SERGEY NOVIKOV: KOLA SUPERDEEP

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© Sergey Noviko

The Kola Superdeep borehole was a scientific drilling project tasked with penetrating deep within the Earths crust. At just over 12km, it is the deepest artificial point on the whole planet. Started by the Soviet Union in 1978, the process stopped in 1992 and the whole project was closed down in 2005 due to a lack of funding.

The Kola Superdeep definitely attracted people to Zapolyarny town; many engineers and drillers from Saint-Petersburg. In its better days, 16 research laboratories worked at the borehole. They were curated by the USSR Minister of Geology directly. It was a huge scientific project for Soviet Union, and people received increased salaries as well as flats in Zapolyarny.

So the ending of the drill meant that hundreds of people lost their job. Some of them still live in those polar towns.

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© Sergey Noviko

Russian photographer Sergey Novikov first visited the area whilst working on a separate project nearby, and the resulting body of work depicts a community which has been deeply affected by this scientific research project. It is almost ironic that research done in the pursuit of knowledge for the supposed betterment of humanity has in turn caused a negative impact on its surrounding areas.

The subject that initially sparked my interest was the land. The land itself devastated by Norilsk Nickel’s factories and mining companies, falling into darkness in the winter, but lightened by the sun during polar days in the summer

I really didn’t want to show something exotic to people but the regular life of the sparsely inhabited settlement and traces of scientific research, took place thereabout. It might seem exotic in the pictures but in the town you feel itself like in any other Russian provincial town, nothing is unusual or different except the smell of hydrogen sulphide in the air.

© Sergey Noviko

© Sergey Noviko

Although Novikov has documented the town from the position of an outsider, his photographs present some sort of voice to a group of people which have perhaps been forgotten about by their former rulers and governments.

Both towns really touched me, as I was never previously either in the Russian polar area or a place that is so destroyed. You feel a nasty scent of sulphur in these towns and see iron ore waste everywhere. I knew nobody, but was lost in admiration for people who live in such a place.

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© Sergey Noviko

The Kola peninsular is located in the North West of Russia, close to the border with Finland and surrounded by The White Sea. Novikov tells me how the region hasn’t only been influenced by the Soviet Union and Russia.

The area, was ceded to Finland in 1920, was under German control during WWII and returned to the USSR after it. There are still some Finnish wooden houses built by Canadians in the centre of Nickel. Nonetheless, urban infrastructure is mostly soviet, and the most intriguing thing is that this is all located just in dozen kilometres from Norwegian and Finnish borders. You can easily compare West and East in a half an hour.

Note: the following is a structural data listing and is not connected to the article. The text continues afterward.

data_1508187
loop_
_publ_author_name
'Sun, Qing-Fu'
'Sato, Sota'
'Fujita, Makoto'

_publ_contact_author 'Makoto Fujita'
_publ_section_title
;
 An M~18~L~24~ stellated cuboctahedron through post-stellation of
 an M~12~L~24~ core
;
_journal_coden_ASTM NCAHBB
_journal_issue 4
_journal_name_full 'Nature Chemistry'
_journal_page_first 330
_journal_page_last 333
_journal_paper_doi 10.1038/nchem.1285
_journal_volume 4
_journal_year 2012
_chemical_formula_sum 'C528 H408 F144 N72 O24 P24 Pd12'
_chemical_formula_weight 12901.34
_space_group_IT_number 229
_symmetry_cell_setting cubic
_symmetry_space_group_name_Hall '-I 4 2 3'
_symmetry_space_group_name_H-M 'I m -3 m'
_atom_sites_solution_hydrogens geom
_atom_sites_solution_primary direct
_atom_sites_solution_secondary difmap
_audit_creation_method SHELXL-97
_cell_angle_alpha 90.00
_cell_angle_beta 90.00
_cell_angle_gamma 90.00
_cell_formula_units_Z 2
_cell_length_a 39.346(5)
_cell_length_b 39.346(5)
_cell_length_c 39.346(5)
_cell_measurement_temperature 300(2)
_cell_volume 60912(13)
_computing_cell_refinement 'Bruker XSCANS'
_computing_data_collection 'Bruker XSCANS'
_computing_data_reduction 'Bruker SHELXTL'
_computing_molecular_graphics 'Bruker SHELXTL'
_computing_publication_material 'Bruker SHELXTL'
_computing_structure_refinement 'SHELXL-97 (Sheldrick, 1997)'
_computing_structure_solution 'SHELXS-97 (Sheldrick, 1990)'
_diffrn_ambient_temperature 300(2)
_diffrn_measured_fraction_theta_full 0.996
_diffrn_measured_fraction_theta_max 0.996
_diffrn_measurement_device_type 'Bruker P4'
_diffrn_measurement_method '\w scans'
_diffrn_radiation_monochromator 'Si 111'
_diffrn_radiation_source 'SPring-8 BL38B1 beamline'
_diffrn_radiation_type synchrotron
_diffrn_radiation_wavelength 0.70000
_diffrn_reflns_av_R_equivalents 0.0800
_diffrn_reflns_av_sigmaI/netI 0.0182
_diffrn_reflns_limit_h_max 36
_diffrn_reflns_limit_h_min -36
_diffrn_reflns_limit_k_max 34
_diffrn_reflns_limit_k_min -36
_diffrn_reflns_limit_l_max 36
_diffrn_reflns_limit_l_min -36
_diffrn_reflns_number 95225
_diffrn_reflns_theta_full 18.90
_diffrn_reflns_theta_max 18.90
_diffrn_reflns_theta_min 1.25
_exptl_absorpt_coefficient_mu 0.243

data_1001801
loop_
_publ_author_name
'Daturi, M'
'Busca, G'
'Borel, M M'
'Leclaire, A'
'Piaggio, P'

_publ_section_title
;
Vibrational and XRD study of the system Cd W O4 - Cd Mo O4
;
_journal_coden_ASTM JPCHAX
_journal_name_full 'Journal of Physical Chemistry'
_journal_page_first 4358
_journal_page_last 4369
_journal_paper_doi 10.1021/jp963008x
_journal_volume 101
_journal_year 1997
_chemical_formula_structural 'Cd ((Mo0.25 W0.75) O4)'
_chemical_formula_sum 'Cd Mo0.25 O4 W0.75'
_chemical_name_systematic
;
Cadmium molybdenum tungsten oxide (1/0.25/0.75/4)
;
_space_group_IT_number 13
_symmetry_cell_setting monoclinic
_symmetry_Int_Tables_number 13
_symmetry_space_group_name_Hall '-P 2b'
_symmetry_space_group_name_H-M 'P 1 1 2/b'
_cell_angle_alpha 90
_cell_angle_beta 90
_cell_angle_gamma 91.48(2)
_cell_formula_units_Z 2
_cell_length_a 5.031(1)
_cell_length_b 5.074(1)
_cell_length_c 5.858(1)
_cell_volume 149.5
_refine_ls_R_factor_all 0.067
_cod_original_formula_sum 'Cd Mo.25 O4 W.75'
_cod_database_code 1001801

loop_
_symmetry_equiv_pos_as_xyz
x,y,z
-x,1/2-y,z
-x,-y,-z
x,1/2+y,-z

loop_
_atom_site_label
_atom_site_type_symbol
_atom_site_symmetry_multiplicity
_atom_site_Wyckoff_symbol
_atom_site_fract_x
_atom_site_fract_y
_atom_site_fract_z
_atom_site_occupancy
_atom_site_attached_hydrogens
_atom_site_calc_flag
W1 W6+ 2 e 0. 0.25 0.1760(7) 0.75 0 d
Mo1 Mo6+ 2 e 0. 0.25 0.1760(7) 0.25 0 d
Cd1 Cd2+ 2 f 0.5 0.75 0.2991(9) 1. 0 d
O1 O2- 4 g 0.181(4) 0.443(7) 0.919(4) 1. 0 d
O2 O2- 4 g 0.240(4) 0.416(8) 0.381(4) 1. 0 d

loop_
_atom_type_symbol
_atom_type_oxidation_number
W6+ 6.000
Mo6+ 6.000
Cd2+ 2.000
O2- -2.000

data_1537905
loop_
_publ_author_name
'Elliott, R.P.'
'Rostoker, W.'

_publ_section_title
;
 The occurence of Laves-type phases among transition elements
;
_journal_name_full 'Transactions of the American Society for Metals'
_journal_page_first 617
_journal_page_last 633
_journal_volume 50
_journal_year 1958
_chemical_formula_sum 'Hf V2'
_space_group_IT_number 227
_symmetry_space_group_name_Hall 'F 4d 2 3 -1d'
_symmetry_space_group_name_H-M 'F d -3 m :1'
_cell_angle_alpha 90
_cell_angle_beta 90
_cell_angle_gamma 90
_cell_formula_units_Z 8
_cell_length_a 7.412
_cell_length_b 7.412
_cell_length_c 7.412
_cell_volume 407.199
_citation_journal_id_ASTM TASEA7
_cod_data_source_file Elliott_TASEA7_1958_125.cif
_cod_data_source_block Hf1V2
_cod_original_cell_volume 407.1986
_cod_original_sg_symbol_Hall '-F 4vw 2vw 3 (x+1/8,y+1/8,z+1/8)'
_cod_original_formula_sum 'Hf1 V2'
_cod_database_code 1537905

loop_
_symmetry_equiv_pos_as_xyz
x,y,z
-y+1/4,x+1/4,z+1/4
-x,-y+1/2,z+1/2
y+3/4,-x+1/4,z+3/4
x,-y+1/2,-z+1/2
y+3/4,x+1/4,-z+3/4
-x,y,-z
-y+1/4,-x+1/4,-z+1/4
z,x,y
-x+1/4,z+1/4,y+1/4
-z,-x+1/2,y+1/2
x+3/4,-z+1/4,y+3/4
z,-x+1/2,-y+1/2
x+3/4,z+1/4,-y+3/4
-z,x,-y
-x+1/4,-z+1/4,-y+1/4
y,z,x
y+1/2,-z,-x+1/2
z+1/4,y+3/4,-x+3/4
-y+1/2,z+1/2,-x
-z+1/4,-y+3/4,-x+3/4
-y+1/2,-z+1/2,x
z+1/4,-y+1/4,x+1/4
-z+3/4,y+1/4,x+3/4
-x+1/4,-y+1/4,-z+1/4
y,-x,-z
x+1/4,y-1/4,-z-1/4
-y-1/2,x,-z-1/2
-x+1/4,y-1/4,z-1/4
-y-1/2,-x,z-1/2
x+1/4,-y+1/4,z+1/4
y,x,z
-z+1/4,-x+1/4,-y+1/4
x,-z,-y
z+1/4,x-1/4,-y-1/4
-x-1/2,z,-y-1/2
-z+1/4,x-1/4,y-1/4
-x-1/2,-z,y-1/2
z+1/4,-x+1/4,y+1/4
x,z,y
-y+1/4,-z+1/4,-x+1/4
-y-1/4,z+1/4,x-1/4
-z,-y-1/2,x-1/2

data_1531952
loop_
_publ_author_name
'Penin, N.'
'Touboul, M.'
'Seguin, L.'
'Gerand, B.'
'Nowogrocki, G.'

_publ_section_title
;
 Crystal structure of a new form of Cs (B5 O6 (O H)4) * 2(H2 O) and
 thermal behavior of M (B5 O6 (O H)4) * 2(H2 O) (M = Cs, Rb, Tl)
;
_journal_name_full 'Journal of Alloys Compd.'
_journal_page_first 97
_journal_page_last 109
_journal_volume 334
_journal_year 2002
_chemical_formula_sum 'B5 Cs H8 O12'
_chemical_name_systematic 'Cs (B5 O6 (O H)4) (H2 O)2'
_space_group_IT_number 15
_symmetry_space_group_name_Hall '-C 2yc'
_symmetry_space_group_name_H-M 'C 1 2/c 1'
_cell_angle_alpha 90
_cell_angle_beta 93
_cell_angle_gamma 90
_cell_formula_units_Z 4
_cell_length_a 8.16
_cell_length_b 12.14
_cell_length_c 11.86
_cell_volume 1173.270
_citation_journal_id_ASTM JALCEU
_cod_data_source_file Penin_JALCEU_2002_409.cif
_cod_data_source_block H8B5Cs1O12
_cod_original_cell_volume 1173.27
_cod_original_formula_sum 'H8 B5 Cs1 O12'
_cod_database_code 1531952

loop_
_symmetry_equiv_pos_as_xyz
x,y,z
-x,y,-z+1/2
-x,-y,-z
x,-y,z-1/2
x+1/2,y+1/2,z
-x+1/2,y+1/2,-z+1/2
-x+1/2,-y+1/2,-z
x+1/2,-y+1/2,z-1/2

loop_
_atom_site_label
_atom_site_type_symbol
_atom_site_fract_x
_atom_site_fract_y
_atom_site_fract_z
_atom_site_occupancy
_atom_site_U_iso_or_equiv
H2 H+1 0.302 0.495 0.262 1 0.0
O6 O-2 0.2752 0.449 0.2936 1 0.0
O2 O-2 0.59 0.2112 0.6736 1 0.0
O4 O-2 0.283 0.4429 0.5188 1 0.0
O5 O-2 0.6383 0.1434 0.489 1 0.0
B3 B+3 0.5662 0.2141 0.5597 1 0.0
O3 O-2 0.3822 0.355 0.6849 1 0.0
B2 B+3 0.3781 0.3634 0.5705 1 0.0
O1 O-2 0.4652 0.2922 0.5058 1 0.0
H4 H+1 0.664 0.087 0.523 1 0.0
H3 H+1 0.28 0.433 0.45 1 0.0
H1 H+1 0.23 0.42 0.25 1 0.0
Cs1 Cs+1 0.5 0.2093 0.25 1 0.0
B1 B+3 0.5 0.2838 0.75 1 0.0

© Sergey Noviko

© Sergey Noviko

Sergey Novikov’s series resembles a contemporary approach to documentary photography, both in its visual style and photographic process.

People react to a large format camera in another way, by literally staying put. We often refer to this kind of work as ‘slow journalism’ or art documentary photography. People who have influenced this visual language and style of work for me include Alec Soth, Cristina de Middel, Bryan Schutmaat.

© Sergey Noviko

© Sergey Noviko

Despite the ‘slow’ approach to the subject, the journey was nonetheless treacherous and unpredictable due to the polar climate and landscape. But as Novikov remarks, the landscape was only what sparked an initial interest.

Despite having old maps, we lost a road in tundra and stopped by the abandoned buildings of an old mine a few kilometres from the real drill site. That was my first unsuccessful attempt to reach the borehole. However I felt a powerful aura, the mythology of the place, and decided to explore this area better. In 2014 I came back for a week, shooting portraits, landscapes and still life images around the hole. Again, I got lost in tundra and another day I nearly reached Kola Superdeep but floodwater blocked my path.

Nevertheless, the main subjects of project are towns and people that still keep traces of borehole’s story.

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© Sergey Noviko

© Sergey Noviko

© Sergey Noviko

© Sergey Noviko

© Sergey Noviko

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© Sergey Noviko

© Sergey Noviko

© Sergey Noviko

© Sergey Noviko

© Sergey Noviko

Words by David Langham (@itslangham)
All images © Sergey Novikov
Website: sergeynovikov.com

 

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